Homework can be fun too!

Homework can be made more interesting by relating topics learned in class to activities like research, project work etc.

Education has come a long way. The stick is no longer necessary and we have expanded far beyond the three Rs – Reading, (W)riting, and (A)rithmetic.  Education today, is more comprehensive, aiming at the total development of the child, taking into account not only the child’s aptitude but also its talents and traits. Educationists keep driving the point home that learning should be fun. Yet, we often come across complaints that today’s school-going youngsters are overburdened with a heavy load of school work. Even at home they spend many hours completing homework which leaves them with little time for other creative activities. Lately, many journals have carried features on the burden of work carried home from school. This certainly gives teachers food for thought and introspection. There is little that a teacher can do about a heavy syllabus but proper planning in her annual, weekly, and even day-to-day activity can make a lot of difference. Sometimes in the rush to complete the syllabus before the examinations, part of the school work is given over to home tasks.

A good teacher will try her best to avoid this, as this is not really the best kind of homework. Regular learning has to go on but apart from this, the teacher can use her imagination to make homework more interesting and research-oriented. For instance, after a literature class, the children can be asked to find out more about the life and work of the author or poet they learnt about. The next day they can read out their findings to the class. The same can be done after a history lesson too.

A child opening a book or an encyclopaedia is finding out things for himself. Sharing with others what he has discovered will give him a sense of pride and confidence. Similarly, after a science class, children could be given the task of looking for unusual specimens of plants and writing down their observations. In mathematics, students in the primary classes can be asked to accompany their mothers to the grocery or vegetable vendor. They could be asked to ‘interview’ a vendor about his business – how much the vegetables cost him and how much he sells every day. They can then work out a sum in profit and loss that is based on these details. In economics, older children can find out the outputs of various products manufactured by various firms, list the products that are in demand in the market and the various reasons for this. They can prepare interesting quizzes on current international affairs and world markets. Projects in almost all subjects can be done by groups living in or near the same neighbourhood. Such homework can span a whole week.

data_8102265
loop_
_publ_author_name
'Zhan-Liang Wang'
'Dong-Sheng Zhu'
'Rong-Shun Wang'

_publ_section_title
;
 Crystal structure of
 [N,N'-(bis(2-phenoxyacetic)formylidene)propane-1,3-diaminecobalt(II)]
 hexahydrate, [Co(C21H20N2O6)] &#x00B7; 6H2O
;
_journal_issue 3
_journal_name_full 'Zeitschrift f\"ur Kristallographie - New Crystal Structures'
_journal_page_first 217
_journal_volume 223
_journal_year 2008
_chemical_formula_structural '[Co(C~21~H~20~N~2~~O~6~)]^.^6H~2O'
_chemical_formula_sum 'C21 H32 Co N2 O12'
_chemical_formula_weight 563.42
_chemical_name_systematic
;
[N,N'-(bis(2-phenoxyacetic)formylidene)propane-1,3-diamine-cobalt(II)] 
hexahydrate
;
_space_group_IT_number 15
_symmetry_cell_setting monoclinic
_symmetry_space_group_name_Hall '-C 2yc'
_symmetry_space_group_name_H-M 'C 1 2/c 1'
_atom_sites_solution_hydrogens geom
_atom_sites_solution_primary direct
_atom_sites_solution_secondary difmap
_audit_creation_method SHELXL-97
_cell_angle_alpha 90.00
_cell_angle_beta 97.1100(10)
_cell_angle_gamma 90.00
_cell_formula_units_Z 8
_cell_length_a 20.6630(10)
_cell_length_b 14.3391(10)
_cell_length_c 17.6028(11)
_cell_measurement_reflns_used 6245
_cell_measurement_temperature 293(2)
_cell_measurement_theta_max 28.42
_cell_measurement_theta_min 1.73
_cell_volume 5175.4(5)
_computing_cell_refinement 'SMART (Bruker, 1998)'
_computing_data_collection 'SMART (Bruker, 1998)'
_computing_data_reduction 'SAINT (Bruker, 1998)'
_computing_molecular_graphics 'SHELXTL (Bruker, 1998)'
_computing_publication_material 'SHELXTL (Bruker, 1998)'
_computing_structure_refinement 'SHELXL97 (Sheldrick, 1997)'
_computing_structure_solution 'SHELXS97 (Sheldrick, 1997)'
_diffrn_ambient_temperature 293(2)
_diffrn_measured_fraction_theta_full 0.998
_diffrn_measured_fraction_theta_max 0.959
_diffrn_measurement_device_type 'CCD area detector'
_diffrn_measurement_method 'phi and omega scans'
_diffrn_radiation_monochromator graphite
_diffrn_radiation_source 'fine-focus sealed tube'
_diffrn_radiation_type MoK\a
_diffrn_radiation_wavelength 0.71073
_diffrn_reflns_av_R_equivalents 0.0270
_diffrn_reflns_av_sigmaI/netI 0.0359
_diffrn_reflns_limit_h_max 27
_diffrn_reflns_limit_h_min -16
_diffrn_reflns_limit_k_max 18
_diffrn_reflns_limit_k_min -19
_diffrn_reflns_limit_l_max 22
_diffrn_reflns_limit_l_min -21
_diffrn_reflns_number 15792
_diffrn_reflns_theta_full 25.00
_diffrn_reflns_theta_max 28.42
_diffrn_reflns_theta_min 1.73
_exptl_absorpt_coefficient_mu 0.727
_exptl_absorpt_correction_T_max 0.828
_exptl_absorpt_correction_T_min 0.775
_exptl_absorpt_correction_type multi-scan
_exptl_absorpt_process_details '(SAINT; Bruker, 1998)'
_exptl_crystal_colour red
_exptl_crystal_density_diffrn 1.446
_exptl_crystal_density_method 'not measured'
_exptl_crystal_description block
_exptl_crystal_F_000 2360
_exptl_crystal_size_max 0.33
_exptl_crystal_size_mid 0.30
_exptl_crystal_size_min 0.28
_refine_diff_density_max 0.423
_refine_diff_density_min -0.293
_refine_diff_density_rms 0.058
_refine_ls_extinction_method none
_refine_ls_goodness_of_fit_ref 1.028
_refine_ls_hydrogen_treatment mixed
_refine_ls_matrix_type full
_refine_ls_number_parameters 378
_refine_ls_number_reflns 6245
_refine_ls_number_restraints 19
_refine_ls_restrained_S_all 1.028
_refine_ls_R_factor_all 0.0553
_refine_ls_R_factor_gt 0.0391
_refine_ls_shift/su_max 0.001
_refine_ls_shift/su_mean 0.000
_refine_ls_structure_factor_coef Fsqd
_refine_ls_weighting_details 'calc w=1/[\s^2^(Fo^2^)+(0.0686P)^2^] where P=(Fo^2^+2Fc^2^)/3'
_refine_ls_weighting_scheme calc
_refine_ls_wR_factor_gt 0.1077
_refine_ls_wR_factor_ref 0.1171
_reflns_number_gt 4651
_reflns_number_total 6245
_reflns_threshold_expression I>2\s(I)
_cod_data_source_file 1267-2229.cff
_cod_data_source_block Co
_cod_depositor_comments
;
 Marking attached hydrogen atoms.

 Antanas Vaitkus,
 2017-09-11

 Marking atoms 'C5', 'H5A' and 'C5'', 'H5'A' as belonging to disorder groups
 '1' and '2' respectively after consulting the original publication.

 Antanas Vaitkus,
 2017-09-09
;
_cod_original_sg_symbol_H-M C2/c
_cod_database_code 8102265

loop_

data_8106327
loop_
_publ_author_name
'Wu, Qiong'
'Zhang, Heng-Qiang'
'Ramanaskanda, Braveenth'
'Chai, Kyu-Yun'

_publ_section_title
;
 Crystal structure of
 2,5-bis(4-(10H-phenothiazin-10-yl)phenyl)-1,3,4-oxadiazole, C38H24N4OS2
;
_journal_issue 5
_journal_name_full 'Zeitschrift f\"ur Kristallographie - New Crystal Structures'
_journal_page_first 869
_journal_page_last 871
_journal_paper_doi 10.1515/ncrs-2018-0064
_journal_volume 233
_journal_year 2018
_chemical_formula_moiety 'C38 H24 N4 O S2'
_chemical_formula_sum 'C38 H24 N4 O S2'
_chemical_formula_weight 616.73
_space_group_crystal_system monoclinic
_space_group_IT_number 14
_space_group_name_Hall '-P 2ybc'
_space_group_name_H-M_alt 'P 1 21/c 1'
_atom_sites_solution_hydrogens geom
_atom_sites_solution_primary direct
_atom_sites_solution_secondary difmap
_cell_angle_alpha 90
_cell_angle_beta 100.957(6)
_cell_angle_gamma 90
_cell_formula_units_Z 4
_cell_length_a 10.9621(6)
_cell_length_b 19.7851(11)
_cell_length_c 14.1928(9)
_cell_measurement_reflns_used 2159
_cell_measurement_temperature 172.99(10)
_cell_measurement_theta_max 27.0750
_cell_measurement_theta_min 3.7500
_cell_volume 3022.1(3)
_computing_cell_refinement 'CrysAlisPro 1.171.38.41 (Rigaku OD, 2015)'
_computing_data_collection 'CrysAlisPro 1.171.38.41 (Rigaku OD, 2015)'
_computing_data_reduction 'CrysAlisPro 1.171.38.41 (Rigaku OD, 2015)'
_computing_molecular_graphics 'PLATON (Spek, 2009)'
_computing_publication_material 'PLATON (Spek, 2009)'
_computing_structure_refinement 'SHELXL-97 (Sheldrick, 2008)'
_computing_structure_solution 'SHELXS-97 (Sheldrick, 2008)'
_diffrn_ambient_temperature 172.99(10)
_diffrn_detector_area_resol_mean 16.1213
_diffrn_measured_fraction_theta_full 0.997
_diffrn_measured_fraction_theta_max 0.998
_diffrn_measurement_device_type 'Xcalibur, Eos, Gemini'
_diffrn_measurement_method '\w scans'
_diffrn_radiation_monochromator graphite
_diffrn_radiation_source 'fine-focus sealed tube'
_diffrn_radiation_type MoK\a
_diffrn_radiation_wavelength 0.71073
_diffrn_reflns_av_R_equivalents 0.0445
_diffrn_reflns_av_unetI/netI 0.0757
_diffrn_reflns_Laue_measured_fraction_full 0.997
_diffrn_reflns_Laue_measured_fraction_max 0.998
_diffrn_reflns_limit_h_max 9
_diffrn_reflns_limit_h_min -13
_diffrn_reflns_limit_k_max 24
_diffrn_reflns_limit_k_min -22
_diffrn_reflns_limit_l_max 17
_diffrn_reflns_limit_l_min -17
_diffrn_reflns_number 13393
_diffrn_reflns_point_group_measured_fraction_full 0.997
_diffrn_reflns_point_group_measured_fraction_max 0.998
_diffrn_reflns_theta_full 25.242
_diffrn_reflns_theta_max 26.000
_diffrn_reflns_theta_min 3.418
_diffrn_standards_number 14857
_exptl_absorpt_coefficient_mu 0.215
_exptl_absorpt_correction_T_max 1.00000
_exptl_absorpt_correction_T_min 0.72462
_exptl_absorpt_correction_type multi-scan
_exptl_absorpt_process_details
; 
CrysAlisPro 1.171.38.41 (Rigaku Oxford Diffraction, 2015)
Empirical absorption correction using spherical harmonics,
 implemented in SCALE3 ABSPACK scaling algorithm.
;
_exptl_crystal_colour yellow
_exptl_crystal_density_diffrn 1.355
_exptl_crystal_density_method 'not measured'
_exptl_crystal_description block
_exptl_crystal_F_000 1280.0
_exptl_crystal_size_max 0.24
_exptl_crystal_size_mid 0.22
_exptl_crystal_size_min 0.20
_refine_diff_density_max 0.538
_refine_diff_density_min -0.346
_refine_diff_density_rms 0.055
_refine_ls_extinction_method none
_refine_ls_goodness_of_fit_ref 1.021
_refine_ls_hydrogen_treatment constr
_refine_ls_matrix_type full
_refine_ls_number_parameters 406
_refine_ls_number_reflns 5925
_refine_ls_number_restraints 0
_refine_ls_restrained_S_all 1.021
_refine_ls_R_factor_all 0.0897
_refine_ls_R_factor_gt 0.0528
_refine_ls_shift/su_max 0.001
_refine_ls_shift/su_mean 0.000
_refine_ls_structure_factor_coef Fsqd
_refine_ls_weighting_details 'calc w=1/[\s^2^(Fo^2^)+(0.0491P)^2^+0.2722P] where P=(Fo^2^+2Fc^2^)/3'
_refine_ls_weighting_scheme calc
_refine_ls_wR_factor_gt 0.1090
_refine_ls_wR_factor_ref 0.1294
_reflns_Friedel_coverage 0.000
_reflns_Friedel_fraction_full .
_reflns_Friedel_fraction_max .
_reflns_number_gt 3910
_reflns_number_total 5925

Teachers can come up with many more ideas such as these. If homework is made more creative the little ones will not only be busy but have fun as well.

This article, written by Monica Rauth, first appeared in Teacher Plus, Issue No.3, November-December 1989 and has been adapted here with changes.


meera's picture

This is a good way of making homework interesting and fun. We also talk about connecting our learning to our day to day life. Learning through experiencing can create a permanent image in ones mind.

prianka's picture

I couldn't agree more, Monica has shown us some realy good tipps

Emmy Walter's picture

Kids today can be stubborn when they don't want to do their homework. This is one problem of the parents because of other distractions like computer games and alike. Parents can do something creative to push their kids to finish and complete their homework. Like giving a reward after doing the homework.

prianka's picture

Dear Monica Rauth,

Just wanted to let you know that you are a great article writer, but I guess that you already know that :)

Keep up the great work and have an awesome day

ClarenceGadapati's picture

I am honored to post these comments as a former student of Mrs. Rauth at Little Flower High School in Hyderabad. She was my class teacher and taught me English and Social Studies. It's been more than two decades since I've graduated from high school but still remember some of her lessons, plays and more importantly how she taught in her classroom. Mrs. Rauth was never rushed in the classroom, there was never any frantic writing before the class bell rang. She would end her teaching a few minutes before the bell, to give us enough time to finish our notes, assimilate the learning and put away our books. She developed a love of learning and particular for me, a love of the English language. I've lived in America for the last 20 years and many Americans ask me where I learned to speak and write the language so well. I love telling them about this teacher I had in Hyderabad, India - her name is Mrs Monica Rauth!

Guru Sakshat Para-Brahma; Tasmai Shri Guravay Namah!

Thank you Ma'am for being my Guru!


lfhs's picture

Clarence.. You beat me to it. Mrs Rauth was my class teacher for 5th at LFHS and taught social studies and english. She not only taught me great language skills and presentation skills making me a champion debater at both school and college levels, she supported me during really tough times in my life. An amazing woman who probably does not realize the impact she had in transforming a raw ill mannered boy into an executive at a major firm. She is the best teacher I had and probably will ever have.
Guru Sakshaat Para Brahma ..absolutely describes her.. Thank you ma'am for being a part of my life and would love to seek your blessings in person.

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